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National Menorah lit in DC celebrates first night of Hanukkah

Thousands were in attendance for the lighting ceremony, including Second Gentleman Doug Emhoff --the first Jewish spouse of any American president or vice president.

WASHINGTON — The Festival of Lights kicked off in D.C. with a clear view of the White House on a chilly Sunday evening in the District. The National Menorah was lit, brightly celebrating the first night of Hanukkah with its recycled-aluminum frame. 

Second Gentlemen Doug Emhoff spoke at the ceremony, which had thousands in attendance and a record number of people watching virtually, National Menorah Media stated via press release. 

“May this festival of lights bring blessings upon you and your loved ones over these next eight nights. From our family to yours, have a Happy Hanukkah!” Emhoff tweeted the afternoon of the ceremony. He is the first Jewish spouse of an American president or vice president.

Emhoff expressed his appreciation for seeing the event occur in such a prestigious space, especially in the face of antisemitism. 

“American Jews, and Jews worldwide, continue to experience hostility, discrimination and violence. As the Vice-President said just a few weeks ago, we must fight antisemitism and hate of every kind,” he said at the ceremony.

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The eight-day celebration commemorates the rededication of the Second Temple in Jerusalem, which occurred in the second century B.C. after the Maccabees revolted following its desecration by their Syrian-Greek oppressors.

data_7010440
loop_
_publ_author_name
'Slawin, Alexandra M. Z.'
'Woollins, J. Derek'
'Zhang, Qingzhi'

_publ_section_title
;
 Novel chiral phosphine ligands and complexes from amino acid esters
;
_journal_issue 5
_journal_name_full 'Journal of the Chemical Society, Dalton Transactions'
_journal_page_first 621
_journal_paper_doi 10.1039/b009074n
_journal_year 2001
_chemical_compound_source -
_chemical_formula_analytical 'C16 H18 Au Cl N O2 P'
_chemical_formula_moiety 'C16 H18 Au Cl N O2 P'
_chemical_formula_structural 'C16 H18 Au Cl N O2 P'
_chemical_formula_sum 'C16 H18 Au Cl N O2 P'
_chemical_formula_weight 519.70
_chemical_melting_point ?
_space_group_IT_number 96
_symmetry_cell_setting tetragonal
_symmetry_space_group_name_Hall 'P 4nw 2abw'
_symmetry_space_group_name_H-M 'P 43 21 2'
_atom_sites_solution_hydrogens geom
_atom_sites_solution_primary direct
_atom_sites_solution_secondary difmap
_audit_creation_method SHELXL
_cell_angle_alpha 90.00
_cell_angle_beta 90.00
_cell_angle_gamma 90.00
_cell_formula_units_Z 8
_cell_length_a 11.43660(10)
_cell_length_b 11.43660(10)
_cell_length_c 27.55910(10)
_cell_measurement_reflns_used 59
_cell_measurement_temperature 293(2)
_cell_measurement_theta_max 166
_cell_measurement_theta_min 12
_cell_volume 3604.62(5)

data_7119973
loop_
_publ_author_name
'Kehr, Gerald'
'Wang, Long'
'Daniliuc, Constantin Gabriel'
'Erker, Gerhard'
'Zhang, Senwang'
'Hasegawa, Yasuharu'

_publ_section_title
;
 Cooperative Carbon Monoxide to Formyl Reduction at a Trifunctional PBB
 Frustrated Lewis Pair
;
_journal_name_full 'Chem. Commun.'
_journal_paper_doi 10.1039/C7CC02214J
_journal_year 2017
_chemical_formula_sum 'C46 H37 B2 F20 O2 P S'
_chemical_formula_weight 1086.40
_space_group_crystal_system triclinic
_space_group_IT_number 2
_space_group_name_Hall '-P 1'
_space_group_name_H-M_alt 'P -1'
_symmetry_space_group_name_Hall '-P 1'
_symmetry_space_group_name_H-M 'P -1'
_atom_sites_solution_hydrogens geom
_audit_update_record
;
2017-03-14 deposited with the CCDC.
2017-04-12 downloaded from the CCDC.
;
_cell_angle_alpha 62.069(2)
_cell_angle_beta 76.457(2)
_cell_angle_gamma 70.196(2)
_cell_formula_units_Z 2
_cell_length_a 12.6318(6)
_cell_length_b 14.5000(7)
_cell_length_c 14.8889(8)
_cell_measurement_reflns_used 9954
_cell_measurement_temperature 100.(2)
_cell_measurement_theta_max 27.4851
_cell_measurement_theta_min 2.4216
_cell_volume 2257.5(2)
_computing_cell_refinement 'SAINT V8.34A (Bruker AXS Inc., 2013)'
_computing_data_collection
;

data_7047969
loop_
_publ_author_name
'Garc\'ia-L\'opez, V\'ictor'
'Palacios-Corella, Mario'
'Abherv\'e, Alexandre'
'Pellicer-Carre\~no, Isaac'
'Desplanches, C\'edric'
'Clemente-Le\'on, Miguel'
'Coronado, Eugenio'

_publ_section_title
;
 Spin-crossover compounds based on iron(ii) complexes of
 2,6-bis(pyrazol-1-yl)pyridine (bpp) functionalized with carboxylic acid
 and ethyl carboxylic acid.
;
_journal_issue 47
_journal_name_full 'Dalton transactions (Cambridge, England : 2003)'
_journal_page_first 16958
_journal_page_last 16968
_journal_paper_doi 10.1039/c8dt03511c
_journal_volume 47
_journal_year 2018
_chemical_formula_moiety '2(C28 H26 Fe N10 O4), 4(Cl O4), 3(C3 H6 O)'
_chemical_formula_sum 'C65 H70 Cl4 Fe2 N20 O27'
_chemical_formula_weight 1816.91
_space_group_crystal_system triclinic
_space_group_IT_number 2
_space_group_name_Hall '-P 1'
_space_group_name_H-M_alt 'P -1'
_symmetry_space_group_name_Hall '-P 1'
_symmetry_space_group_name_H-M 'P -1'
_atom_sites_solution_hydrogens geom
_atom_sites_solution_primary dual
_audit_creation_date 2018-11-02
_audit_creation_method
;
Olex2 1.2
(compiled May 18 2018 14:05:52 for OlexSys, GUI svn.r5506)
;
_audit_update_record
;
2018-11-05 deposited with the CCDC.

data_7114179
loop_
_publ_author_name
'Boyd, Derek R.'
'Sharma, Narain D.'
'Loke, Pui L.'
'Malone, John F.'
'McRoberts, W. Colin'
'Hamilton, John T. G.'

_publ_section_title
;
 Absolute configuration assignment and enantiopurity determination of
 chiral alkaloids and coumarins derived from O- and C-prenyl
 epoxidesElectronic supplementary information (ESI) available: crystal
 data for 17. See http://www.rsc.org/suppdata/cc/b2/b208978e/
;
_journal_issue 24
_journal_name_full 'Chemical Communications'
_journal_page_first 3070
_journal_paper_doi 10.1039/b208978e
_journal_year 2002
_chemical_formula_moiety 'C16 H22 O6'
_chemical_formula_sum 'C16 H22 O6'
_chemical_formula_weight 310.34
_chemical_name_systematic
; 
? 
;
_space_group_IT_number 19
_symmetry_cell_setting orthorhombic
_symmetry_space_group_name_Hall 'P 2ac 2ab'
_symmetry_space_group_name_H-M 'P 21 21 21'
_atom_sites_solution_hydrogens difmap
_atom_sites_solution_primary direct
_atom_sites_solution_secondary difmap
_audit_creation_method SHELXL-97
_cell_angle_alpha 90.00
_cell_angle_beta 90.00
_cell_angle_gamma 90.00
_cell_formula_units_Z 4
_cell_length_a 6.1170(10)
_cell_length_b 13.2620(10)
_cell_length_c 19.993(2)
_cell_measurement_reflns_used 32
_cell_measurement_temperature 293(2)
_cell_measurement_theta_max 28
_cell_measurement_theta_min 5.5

The holiday can be spelled as Hanukkah, Chanukah or Hanukah - all are English transliterations for the Hebrew word. The holiday is often celebrated with traditional games, foods and gifts. 

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In keeping with the tradition, hot latkes, donuts and free menorah kits and guides were distributed to the crowd after the lighting. While supplies last, anyone who requests one can still receive a free menorah kit by emailing info@nationalmenorah.org (Contributions to support the National Menorah can also be made at this site). Musical selections were also performed live at the ceremony.

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Two talented children also had the chance to present their winning essays, submitted through  an essay contest for children that answered the prompt “What Chanukah means to me.” This year’s winners were 3rd grader Chava Moscowitz, from Chicago, (pictured below) along with 5th grader Maya Benshimol, from New York City. 

Credit: National Menorah Media

Hanukkah will end this year on the evening of Monday, Dec. 6. Watch the recorded National Menorah lighting ceremony in its entirety by clicking here.

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